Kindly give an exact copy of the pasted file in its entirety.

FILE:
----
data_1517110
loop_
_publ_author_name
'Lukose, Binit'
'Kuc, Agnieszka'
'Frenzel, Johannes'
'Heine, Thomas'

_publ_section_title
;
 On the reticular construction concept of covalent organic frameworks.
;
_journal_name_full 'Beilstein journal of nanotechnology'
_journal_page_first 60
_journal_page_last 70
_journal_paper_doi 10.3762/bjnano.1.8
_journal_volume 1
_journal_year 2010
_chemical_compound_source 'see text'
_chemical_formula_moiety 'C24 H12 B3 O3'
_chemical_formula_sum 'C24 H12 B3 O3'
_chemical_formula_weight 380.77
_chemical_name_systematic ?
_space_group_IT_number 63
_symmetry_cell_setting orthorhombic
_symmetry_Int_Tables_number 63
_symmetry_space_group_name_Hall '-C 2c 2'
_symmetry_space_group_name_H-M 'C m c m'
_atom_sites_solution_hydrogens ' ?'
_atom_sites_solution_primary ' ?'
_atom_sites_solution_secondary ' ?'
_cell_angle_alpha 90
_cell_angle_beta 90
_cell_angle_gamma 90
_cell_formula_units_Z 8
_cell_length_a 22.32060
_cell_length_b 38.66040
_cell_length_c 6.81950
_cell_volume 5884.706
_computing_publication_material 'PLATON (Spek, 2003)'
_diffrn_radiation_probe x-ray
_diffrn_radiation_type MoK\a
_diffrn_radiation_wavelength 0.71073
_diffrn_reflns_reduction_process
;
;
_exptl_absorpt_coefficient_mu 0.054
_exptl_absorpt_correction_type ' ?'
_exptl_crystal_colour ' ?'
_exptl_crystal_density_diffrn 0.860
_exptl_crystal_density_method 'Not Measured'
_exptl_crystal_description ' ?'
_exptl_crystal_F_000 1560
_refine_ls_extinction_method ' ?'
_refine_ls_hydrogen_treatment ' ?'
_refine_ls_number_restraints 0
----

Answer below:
data_1517110
loop_
_publ_author_name
'Lukose, Binit'
'Kuc, Agnieszka'
'Frenzel, Johannes'
'Heine, Thomas'

_publ_section_title
;
 On the reticular construction concept of covalent organic frameworks.
;
_journal_name_full 'Beilstein journal of nanotechnology'
_journal_page_first 60
_journal_page_last 70
_journal_paper_doi 10.3762/bjnano.1.8
_journal_volume 1
_journal_year 2010
_chemical_compound_source 'see text'
_chemical_formula_moiety 'C24 H12 B3 O3'
_chemical_formula_sum 'C24 H12 B3 O3'
_chemical_formula_weight 380.77
_chemical_name_systematic ?
_space_group_IT_number 63
_symmetry_cell_setting orthorhombic
_symmetry_Int_Tables_number 63
_symmetry_space_group_name_Hall '-C 2c 2'
_symmetry_space_group_name_H-M 'C m c m'
_atom_sites_solution_hydrogens ' ?'
_atom_sites_solution_primary ' ?'
_atom_sites_solution_secondary ' ?'
_cell_angle_alpha 90
_cell_angle_beta 90
_cell_angle_gamma 90
_cell_formula_units_Z 8
_cell_length_a 22.32060
_cell_length_b 38.66040
_cell_length_c 6.81950
_cell_volume 5884.706
_computing_publication_material 'PLATON (Spek, 2003)'
_diffrn_radiation_probe x-ray
_diffrn_radiation_type MoK\a
_diffrn_radiation_wavelength 0.71073
_diffrn_reflns_reduction_process
;
;
_exptl_absorpt_coefficient_mu 0.054
_exptl_absorpt_correction_type ' ?'
_exptl_crystal_colour ' ?'
_exptl_crystal_density_diffrn 0.860
_exptl_crystal_density_method 'Not Measured'
_exptl_crystal_description ' ?'
_exptl_crystal_F_000 1560
_refine_ls_extinction_method ' ?'
_refine_ls_hydrogen_treatment ' ?'
_refine_ls_number_restraints 0